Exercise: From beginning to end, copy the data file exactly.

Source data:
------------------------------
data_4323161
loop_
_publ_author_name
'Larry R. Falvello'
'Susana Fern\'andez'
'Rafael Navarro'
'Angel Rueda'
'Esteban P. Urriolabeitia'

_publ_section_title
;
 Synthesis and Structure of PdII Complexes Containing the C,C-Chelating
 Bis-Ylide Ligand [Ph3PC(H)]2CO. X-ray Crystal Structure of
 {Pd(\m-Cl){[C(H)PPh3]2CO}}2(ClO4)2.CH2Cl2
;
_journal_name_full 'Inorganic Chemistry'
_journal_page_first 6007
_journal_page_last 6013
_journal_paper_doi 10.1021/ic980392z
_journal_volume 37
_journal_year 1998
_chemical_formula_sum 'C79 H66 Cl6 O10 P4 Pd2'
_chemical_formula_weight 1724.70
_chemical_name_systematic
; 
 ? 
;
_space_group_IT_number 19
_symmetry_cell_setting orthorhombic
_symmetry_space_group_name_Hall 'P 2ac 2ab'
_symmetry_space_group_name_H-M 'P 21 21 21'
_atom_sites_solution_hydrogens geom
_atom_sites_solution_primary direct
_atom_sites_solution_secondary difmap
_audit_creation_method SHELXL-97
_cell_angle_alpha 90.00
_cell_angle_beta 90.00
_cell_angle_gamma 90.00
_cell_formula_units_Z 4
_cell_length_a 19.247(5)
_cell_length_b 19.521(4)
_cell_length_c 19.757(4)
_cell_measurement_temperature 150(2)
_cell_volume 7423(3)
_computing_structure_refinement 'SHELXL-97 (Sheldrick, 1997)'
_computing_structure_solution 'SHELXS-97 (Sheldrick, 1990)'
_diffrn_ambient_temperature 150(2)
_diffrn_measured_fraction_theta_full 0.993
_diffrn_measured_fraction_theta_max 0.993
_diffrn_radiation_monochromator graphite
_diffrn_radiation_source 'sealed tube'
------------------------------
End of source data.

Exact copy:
data_4323161
loop_
_publ_author_name
'Larry R. Falvello'
'Susana Fern\'andez'
'Rafael Navarro'
'Angel Rueda'
'Esteban P. Urriolabeitia'

_publ_section_title
;
 Synthesis and Structure of PdII Complexes Containing the C,C-Chelating
 Bis-Ylide Ligand [Ph3PC(H)]2CO. X-ray Crystal Structure of
 {Pd(\m-Cl){[C(H)PPh3]2CO}}2(ClO4)2.CH2Cl2
;
_journal_name_full 'Inorganic Chemistry'
_journal_page_first 6007
_journal_page_last 6013
_journal_paper_doi 10.1021/ic980392z
_journal_volume 37
_journal_year 1998
_chemical_formula_sum 'C79 H66 Cl6 O10 P4 Pd2'
_chemical_formula_weight 1724.70
_chemical_name_systematic
; 
 ? 
;
_space_group_IT_number 19
_symmetry_cell_setting orthorhombic
_symmetry_space_group_name_Hall 'P 2ac 2ab'
_symmetry_space_group_name_H-M 'P 21 21 21'
_atom_sites_solution_hydrogens geom
_atom_sites_solution_primary direct
_atom_sites_solution_secondary difmap
_audit_creation_method SHELXL-97
_cell_angle_alpha 90.00
_cell_angle_beta 90.00
_cell_angle_gamma 90.00
_cell_formula_units_Z 4
_cell_length_a 19.247(5)
_cell_length_b 19.521(4)
_cell_length_c 19.757(4)
_cell_measurement_temperature 150(2)
_cell_volume 7423(3)
_computing_structure_refinement 'SHELXL-97 (Sheldrick, 1997)'
_computing_structure_solution 'SHELXS-97 (Sheldrick, 1990)'
_diffrn_ambient_temperature 150(2)
_diffrn_measured_fraction_theta_full 0.993
_diffrn_measured_fraction_theta_max 0.993
_diffrn_radiation_monochromator graphite
_diffrn_radiation_source 'sealed tube'